Teva v. Sandoz RevisitedJune 25, 2015

Teva v. Sandoz Revisited

On June 18, 2015, a Federal Circuit panel reaffirmed that the key claim of the patent at issue inTeva v. Sandoz, was invalid as indefinite. The procedural posture and technical background leading up to this decision is discussed in aprior blog post.  The Federal Circuit ultimately concluded that they are still allowed to address if the question of law regarding indefiniteness is properly determined although deference must be given to a district court’s fact finding.

The Supreme Court had held that the “ultimate construction of a claim term is a question of law, subject to de novo review, and the underlying subsidiary fact findings are subject to clear error review.”During the time in which the Court was deliberating Teva, they also issued a decision in Nautilus, Inc. v. Biosig Instruments, Inc. (Nautilus II), which addressed the standard for indefiniteness. On remand, the Federal Circuit reconsidered the claims in light of these Supreme Court decisions.

The question of law was whether or not a person of ordinary skill in the art would understand “molecular weight”to be “peak average molecular weight.‚¬ The district court concluded this term was definite in light of the prosecution history and Teva’s expert’s opinion. Though the Federal Circuit concluded that the district court’s reliance on expert opinions was not clearly erroneous, they also concluded that “Teva cannot transform legal analysis about the meaning or significance into a factual question simply by having an expert testify on it.”Even considering this testimony with deference, the Federal Circuit concluded that the facts did not resolve the ambiguity in claim and turned to the prosecution history. In light of this, the Federal Circuit that the findings there did not rise to the level required by Nautilus as each molecular weight can be represented in the same units as required by average peak molecular weight. Therefore, the Federal Circuit concluded that the claim in question was in valid.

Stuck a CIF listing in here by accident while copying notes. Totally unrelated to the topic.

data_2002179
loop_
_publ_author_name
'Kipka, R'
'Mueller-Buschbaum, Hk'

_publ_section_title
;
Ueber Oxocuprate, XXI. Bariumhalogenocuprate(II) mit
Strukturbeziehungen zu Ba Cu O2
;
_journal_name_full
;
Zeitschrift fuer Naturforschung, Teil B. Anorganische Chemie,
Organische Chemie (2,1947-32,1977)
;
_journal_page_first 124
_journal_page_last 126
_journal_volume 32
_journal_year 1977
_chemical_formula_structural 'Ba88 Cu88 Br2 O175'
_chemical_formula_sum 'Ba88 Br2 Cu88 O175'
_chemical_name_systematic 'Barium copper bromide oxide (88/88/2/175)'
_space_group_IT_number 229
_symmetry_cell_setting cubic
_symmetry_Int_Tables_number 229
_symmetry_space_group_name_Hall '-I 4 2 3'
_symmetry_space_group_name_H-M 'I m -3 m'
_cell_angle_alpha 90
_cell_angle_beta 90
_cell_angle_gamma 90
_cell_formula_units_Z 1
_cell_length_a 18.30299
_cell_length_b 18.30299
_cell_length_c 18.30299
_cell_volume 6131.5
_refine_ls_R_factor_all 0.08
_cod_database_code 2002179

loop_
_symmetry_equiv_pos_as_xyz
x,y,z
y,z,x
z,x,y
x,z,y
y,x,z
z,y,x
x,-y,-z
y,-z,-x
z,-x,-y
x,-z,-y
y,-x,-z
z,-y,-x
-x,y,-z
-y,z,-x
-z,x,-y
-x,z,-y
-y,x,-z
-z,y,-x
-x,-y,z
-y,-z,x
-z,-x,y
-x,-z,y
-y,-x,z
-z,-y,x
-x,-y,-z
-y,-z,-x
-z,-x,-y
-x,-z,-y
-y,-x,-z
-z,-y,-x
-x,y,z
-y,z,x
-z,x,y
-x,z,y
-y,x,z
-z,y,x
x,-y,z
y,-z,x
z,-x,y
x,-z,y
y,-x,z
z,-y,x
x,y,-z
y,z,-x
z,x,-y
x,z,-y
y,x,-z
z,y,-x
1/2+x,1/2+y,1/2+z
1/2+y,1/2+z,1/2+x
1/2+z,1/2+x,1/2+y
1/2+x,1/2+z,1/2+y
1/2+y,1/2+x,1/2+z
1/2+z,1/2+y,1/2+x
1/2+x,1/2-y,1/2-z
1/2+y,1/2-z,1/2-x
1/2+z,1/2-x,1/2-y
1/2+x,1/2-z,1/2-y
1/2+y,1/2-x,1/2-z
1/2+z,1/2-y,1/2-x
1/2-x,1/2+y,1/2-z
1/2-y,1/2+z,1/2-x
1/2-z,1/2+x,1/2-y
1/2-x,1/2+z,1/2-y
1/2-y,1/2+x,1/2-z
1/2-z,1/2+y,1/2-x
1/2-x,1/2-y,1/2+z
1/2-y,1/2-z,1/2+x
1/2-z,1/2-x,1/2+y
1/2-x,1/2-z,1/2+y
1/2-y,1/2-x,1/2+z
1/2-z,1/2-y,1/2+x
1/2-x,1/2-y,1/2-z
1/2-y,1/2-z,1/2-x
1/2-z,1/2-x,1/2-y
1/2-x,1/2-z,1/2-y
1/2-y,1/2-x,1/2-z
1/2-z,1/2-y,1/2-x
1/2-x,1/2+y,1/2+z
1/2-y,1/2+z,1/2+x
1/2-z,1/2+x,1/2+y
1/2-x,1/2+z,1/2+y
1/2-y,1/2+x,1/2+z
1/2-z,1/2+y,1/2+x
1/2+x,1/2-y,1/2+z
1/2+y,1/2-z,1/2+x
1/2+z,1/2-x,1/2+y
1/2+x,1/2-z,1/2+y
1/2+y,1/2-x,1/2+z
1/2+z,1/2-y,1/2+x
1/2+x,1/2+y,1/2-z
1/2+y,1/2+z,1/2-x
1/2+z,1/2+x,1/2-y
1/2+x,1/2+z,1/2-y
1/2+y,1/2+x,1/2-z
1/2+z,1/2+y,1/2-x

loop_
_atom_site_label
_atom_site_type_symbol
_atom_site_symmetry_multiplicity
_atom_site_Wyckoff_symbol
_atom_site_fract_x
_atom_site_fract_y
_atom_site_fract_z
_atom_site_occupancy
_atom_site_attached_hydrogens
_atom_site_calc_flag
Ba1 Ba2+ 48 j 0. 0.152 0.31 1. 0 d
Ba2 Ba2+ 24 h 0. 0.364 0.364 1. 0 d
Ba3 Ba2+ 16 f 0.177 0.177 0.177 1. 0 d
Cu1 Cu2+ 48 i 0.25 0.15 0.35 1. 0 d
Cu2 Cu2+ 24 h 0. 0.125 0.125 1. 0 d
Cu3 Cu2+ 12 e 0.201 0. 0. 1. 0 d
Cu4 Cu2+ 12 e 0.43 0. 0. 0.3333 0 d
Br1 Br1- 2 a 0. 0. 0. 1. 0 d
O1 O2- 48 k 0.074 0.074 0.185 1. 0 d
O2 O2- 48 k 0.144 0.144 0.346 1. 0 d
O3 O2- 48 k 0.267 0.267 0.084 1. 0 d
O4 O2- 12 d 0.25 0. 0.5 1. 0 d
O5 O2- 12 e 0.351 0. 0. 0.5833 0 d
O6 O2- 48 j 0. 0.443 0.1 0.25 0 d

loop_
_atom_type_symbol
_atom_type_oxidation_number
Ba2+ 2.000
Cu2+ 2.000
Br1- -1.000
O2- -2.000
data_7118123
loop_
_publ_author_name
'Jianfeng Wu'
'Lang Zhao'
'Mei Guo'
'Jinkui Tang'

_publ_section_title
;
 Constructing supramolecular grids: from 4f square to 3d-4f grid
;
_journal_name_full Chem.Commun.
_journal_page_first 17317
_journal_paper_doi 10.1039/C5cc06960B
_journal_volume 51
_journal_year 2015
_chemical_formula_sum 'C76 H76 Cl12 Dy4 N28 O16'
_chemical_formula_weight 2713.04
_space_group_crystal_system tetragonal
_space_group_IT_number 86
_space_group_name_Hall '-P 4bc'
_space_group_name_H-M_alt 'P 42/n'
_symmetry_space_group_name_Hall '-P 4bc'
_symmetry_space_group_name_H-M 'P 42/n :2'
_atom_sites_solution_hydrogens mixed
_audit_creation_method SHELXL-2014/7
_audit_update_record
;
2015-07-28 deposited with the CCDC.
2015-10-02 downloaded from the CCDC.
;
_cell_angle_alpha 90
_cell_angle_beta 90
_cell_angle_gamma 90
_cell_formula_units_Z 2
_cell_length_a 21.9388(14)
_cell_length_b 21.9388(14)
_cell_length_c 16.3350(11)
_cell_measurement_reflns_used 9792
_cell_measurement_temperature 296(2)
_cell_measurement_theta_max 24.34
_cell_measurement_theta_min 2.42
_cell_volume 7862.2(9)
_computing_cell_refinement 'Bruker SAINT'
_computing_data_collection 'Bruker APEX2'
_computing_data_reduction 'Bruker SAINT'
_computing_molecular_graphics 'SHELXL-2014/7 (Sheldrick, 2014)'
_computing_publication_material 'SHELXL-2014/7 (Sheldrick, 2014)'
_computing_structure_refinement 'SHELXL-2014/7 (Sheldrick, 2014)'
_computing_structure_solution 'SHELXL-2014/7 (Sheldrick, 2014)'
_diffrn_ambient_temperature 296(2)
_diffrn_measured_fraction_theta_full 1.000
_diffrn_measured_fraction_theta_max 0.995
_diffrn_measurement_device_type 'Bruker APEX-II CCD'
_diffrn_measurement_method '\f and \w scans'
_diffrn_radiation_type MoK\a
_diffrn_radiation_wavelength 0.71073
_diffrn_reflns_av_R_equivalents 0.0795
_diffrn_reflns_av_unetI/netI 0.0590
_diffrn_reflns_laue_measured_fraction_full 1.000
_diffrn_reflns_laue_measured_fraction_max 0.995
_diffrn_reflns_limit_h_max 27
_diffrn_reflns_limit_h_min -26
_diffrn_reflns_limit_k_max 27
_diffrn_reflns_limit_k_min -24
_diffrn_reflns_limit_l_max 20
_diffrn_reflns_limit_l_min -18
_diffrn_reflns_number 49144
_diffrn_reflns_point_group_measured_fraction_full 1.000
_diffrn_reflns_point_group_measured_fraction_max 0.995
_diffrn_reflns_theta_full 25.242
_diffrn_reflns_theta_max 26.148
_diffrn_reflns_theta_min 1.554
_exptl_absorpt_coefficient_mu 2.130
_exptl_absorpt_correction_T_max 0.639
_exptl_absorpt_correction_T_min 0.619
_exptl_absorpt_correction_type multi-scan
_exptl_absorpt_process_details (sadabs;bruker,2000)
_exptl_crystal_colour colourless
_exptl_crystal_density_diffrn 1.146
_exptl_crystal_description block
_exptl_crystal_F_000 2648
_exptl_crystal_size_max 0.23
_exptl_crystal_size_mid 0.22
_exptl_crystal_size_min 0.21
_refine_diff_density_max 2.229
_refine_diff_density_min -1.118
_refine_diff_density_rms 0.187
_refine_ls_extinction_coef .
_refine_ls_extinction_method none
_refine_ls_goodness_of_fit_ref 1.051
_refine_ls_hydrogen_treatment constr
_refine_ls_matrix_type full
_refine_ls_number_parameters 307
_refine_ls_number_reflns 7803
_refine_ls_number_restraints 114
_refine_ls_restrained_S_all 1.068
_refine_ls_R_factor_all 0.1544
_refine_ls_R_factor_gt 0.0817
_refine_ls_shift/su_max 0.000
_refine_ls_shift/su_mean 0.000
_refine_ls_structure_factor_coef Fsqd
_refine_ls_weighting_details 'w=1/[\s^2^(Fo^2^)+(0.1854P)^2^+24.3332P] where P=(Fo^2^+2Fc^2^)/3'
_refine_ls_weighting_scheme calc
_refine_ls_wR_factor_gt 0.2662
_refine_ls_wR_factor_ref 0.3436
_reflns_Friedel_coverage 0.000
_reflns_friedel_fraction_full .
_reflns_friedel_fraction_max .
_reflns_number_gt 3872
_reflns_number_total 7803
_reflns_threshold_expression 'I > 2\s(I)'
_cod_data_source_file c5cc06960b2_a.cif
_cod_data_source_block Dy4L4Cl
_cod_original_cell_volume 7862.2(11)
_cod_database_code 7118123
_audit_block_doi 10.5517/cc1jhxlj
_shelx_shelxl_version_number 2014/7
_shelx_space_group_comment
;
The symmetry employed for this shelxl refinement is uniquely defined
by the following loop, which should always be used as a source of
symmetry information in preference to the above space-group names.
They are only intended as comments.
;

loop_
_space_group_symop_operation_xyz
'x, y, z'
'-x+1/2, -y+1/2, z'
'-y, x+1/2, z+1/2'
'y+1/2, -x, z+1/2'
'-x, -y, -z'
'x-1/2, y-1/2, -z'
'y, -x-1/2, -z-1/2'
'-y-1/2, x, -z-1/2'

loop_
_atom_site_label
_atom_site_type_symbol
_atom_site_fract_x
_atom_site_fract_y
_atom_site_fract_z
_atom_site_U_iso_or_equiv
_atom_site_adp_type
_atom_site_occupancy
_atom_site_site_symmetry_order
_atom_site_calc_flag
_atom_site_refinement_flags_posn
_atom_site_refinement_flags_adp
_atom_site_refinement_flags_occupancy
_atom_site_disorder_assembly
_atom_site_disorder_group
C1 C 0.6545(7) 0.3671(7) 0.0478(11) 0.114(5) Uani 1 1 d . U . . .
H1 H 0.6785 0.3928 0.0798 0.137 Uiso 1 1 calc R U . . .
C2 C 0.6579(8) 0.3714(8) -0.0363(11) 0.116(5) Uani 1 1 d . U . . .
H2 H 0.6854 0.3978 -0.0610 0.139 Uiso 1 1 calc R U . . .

The full opinion can be found here

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